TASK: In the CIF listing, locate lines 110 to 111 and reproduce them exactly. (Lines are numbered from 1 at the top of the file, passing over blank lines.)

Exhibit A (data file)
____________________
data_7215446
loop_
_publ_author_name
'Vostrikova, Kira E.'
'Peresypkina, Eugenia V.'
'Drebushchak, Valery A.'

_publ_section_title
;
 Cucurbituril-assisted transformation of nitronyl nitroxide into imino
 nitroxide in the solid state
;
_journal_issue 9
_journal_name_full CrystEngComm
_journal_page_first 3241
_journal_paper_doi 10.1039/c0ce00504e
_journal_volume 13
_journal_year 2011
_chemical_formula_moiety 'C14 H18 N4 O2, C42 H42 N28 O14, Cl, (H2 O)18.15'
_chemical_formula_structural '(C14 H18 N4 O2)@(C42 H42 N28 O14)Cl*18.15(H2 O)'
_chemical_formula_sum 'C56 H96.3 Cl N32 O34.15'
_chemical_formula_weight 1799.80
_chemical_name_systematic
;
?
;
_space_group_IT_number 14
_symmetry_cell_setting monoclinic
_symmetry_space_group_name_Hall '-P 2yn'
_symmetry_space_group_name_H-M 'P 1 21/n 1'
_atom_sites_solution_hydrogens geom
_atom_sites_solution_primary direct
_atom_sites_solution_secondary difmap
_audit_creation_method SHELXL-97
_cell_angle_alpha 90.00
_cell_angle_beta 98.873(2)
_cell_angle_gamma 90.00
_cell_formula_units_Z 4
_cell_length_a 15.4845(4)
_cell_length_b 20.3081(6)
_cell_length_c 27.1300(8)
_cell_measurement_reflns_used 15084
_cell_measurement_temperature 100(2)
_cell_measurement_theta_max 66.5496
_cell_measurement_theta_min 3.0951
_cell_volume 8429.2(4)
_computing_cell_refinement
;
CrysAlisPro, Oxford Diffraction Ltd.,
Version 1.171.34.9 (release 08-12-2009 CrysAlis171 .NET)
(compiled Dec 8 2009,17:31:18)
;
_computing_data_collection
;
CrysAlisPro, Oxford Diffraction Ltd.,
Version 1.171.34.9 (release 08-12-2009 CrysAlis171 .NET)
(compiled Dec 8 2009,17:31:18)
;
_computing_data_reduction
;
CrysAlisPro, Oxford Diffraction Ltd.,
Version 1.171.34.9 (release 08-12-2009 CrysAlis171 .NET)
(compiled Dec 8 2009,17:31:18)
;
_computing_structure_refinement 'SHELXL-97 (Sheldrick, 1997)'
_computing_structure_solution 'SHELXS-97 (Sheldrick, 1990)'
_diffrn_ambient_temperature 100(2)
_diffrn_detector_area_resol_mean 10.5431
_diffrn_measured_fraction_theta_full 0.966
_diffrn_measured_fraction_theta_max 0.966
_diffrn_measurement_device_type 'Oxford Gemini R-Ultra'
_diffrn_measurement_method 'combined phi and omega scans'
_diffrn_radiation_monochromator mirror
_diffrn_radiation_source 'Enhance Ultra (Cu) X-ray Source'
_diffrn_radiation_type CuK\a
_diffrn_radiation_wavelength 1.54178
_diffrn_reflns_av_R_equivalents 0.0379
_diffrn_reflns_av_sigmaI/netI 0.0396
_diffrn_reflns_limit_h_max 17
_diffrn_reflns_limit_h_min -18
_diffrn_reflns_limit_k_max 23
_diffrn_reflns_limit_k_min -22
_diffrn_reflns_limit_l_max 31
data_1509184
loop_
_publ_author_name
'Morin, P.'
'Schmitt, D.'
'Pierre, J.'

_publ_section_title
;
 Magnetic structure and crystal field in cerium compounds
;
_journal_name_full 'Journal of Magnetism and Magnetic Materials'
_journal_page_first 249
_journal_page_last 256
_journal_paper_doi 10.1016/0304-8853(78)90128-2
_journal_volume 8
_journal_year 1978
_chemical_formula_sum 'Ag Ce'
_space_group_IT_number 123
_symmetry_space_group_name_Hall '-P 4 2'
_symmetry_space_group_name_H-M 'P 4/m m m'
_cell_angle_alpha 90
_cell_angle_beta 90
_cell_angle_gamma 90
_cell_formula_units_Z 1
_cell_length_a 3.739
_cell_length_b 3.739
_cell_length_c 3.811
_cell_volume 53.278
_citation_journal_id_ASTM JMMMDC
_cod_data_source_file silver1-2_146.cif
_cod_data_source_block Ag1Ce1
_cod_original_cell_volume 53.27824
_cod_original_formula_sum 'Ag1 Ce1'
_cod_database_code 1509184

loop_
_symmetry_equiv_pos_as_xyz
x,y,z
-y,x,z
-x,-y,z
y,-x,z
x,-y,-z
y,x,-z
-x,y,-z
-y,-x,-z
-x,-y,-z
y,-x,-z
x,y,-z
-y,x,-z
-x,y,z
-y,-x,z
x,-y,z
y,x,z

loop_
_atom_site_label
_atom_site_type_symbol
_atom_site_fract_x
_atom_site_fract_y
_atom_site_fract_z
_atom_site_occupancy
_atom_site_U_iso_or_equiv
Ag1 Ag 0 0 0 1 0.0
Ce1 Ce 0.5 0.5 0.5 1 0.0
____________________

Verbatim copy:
_cell_volume 53.278
_citation_journal_id_ASTM JMMMDC